St. Paul’s would not change their deadline to vacate their lot, and Ashland could not close the deal until after the war had ended. 6 To remedy the issue, Ashland acquired the property to the immediate west of the Josselon building at the corner of Winchester Avenue and 14th Street and eventually built a seven-story building on that site.
Although Ashland Oil and Refining was a sprawling enterprise, it had centralized many of its functions at its home office in downtown Ashland but this began to change in the late 1960s when it began moving its chemical, coal, and Valvolvine divisions out of Ashland. 2 The city was considered at a disadvantage as it lacked the amenities of larger metropolitan areas as it had no modern hotels, lacked first-rate restaurants, was barred from serving alcohol, had little in the way of modern housing or condominiums, 3 and had long-standing financial issues with its school system. 8 9 It was also hours away from a major airport with sufficient connections. 9 The company also frequently complained about dealing with the plethora of local governments in the Ashland area which made broad and coordinated planning very difficult.
In 1970, Ashland Oil and Refining Company became more simply Ashland Oil, Inc. to reflect its primary focus on petroleum. 10 In the following year, it opened the first building of its new headquarters complex in the adjoining city of Russell. 6 The second building was completed in 1979. 2 9 10 It then relocated its Valvoline division and computer processing facility, 9 the latter once destined to move to Russell, 2 to Lexington in 1982. 9 Ashland Oil completed vacated its original Home Office building in 1985 6 and became Ashland Inc. in 1995. The company moved to Covington in 1998.
The former Ashland Home Office in downtown Ashland was later owned by the Kentucky Appalachian Foundation, a non-profit entity founded to develop the property. 6 At some point, Morehead State University expressed interest in renovating the buildings for use as its Ashland campus and later moved into the second and third floors of the building. The buildings were also home to Ashland Community & Technical College’s Entrepreneur Center, Big Brothers/Big Sisters of the Tri-State, Elite Catering, Stonebridge Insurance Services, Tri-State and Ashland Engineer Associates, and WLGC-FM radio.
In 2004, Morehead State University decided to relocate its Ashland facility to Ashland Community & Technical College’s Ashland campus and moved its Ashland Small Business Development Center to the Jesse Stuart Foundation building. 6
By 2007, the Kentucky Appalachian Foundation was having trouble meeting basic obligations for the former Ashland Home Office complex, and tenants were told that they would need to relocate. 6 A shutdown of the building was adverted but the building was eventually listed for public auction in January 2011. It was sold for $130,000 to a local individual who had expressed interest in redeveloping the building for other uses.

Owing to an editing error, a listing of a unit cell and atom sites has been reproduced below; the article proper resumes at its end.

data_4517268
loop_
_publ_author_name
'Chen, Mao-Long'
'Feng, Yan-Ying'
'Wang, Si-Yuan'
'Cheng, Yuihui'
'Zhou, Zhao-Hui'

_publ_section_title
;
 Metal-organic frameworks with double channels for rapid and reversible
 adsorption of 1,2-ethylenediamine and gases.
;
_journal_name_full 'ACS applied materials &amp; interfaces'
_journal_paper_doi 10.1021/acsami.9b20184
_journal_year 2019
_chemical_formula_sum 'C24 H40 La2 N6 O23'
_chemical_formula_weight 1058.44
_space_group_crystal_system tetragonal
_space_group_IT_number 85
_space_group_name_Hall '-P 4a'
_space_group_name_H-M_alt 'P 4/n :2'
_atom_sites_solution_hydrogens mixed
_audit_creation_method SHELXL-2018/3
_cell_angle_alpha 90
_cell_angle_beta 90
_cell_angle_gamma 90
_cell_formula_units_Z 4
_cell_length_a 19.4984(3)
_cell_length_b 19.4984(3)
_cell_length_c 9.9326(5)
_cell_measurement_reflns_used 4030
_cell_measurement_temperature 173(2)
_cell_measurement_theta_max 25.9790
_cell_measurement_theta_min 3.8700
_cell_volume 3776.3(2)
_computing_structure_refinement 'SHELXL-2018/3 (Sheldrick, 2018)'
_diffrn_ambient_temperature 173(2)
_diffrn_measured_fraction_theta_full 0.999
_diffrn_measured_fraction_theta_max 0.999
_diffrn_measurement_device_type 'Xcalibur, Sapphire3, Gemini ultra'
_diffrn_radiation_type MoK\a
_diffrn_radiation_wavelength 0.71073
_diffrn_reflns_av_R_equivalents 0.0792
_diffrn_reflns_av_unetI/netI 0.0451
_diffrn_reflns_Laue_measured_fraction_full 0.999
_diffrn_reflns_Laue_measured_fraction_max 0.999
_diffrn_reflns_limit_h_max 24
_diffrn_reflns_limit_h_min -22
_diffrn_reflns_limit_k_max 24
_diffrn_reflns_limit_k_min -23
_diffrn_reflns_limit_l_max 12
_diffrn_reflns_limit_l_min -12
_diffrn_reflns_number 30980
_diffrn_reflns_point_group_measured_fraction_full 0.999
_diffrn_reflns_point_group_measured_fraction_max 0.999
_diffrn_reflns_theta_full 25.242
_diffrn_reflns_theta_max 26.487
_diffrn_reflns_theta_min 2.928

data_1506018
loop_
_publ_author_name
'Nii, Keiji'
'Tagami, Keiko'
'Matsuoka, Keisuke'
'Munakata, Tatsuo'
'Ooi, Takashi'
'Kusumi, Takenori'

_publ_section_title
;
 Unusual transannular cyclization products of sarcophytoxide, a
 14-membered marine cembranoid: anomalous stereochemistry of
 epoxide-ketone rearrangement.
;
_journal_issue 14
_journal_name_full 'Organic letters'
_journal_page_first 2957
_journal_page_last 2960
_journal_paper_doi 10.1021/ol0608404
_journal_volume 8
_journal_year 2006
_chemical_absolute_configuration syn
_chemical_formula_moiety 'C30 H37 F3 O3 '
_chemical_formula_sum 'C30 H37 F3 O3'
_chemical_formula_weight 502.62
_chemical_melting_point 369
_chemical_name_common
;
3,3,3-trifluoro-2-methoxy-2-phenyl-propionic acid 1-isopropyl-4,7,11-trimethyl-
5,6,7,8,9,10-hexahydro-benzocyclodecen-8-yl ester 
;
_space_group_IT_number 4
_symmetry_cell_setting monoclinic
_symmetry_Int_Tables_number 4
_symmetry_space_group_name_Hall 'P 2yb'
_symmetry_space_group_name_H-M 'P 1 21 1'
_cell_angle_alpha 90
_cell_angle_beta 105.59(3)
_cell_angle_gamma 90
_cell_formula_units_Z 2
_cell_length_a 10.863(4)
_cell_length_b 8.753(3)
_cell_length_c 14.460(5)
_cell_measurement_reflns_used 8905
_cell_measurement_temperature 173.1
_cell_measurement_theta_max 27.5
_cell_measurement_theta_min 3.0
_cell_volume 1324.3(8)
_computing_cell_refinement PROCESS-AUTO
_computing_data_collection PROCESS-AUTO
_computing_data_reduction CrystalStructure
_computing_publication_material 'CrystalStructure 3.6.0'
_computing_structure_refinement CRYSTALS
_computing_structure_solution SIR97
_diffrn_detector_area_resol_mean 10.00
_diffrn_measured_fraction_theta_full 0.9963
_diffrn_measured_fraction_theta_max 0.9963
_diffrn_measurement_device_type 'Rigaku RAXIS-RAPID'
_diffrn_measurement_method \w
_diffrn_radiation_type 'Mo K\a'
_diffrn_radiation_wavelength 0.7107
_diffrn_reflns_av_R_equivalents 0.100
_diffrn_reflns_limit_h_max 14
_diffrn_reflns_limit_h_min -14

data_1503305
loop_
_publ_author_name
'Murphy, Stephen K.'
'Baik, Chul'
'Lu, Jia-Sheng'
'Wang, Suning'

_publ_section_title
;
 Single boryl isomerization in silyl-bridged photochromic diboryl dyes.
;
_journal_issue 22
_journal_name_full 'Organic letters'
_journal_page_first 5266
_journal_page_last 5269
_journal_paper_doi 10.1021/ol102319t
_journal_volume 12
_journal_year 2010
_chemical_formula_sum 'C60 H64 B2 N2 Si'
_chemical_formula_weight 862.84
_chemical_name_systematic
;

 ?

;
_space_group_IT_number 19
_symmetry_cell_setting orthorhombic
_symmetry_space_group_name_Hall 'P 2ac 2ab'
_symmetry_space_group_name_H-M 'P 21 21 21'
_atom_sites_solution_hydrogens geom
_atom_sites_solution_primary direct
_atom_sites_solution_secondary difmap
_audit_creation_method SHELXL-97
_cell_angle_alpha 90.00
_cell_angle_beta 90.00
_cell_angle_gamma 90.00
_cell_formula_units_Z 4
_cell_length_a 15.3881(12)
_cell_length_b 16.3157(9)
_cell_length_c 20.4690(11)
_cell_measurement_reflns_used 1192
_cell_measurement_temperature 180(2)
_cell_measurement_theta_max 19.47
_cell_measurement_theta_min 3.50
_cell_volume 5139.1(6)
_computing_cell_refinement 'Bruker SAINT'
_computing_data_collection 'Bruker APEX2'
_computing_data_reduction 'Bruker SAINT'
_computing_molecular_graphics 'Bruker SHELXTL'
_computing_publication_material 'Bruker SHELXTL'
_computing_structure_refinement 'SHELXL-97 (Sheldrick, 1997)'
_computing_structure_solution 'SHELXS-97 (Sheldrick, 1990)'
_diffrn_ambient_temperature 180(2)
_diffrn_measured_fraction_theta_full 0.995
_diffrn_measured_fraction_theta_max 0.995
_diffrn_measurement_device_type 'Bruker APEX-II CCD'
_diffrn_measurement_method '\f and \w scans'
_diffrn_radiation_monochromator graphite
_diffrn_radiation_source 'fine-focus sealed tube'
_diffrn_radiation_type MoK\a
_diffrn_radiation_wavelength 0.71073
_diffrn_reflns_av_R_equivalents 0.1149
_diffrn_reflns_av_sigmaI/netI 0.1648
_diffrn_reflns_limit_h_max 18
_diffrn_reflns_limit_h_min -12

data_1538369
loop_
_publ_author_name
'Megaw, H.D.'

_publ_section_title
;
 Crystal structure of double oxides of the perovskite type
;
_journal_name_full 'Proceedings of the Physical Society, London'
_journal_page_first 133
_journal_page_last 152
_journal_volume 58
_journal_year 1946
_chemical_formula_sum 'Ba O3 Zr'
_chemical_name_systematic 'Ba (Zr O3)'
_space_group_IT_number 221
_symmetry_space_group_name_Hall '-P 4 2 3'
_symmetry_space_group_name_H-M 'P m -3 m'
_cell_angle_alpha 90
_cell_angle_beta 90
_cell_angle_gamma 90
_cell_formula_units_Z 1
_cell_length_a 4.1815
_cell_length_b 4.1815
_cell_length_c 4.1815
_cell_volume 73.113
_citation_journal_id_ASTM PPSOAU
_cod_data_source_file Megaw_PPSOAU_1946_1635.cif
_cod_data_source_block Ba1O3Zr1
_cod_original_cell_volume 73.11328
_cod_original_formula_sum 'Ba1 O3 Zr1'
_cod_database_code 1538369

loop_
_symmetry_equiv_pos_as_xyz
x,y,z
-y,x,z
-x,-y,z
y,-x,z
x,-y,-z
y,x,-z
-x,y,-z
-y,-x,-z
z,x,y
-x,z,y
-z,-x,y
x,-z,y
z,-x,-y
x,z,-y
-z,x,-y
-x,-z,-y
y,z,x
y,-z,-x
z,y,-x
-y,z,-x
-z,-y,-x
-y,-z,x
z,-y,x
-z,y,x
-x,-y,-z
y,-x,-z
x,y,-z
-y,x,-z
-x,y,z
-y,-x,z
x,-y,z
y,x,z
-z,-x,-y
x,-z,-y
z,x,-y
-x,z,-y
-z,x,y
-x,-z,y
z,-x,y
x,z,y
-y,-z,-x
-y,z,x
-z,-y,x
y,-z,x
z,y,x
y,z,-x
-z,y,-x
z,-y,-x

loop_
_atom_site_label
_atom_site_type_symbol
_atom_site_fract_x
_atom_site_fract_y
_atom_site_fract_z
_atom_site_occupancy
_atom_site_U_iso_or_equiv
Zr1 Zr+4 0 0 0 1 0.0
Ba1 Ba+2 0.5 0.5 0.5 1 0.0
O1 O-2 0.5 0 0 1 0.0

Demolition of the former Ashland Oil and Refining Company Home Office began on March 21, 2022, with crews arriving on site to begin asbestos abatement. 1
After demolition is completed, a new convention center and parking garage will be constructed in its place. 1
- Bennett, Emily. “Asbestos removal begins at old Ashland Oil building.” WSAZ3, 22 Mar. 2022.
- Murphy, Todd. “Together and apart.” Courier-Journal [Louisville], 24 Jan. 1988, pp. A1-A2.
- Parks, Jim. “Lack of facilities, amenities sent Ashland offices elsewhere.” Courier-Journal [Louisville], 5 Oct. 1977, p. B10.
- Napier, Sue. “New Book Outlines History of Ashland Oil; Tells Life of Paul Blazer.” Herald-Leader [Lexington], 15 Dec. 1968, p. 80.
- “Ashland Oil, Inc.” International Directory of Company Histories.
- Hart, Kenneth. “No immediate plans for old Ashland Oil headquarters.” Daily Independent [Ashland], 23 Jan. 2011.
- Creason, Joe. “Blazer and Ashland Oil Have Come Long Way; Sales Top $245,000,000.” Courier-Journal [Louisville], 22 Apr. 1956, p. Building-1.
- “Officials don’t expect Ashland exodus.” Messenger-Inquirer [Owensboro], 29 May 1980, p. C1.
- Dunlop, R.G. “Oil firm’s move spotlights woes faced in Ashland.” Courier-Journal [Louisville], 9 Jun. 1980, pp. B1-B3.
- Hall, Morgan. “KDMC Discovers a Timeless Treasure Hidden Behind a False Wall.” Greater Ashland Beacon, 12 Jul. 2021.